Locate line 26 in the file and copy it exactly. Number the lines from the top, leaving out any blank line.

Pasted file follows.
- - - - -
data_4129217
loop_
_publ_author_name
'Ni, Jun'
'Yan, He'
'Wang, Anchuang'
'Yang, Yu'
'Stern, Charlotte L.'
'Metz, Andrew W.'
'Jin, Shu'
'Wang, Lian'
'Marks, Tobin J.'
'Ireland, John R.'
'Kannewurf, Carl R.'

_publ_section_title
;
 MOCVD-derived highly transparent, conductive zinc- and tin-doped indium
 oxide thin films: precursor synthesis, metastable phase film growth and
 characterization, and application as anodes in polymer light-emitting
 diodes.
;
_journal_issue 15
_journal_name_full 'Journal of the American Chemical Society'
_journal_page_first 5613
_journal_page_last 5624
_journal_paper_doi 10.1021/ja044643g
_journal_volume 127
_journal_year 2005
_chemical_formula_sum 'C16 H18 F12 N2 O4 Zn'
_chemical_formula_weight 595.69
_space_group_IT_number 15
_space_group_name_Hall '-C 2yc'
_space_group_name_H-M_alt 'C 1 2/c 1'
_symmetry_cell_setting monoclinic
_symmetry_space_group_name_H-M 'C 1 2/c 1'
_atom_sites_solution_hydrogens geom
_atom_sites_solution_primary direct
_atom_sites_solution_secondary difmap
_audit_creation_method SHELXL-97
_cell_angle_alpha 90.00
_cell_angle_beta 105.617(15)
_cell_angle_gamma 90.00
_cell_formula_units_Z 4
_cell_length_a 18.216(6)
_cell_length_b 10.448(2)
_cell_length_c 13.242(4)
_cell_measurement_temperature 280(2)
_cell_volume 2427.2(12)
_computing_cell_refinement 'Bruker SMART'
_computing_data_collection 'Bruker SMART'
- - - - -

_journal_paper_doi 10.1021/ja044643g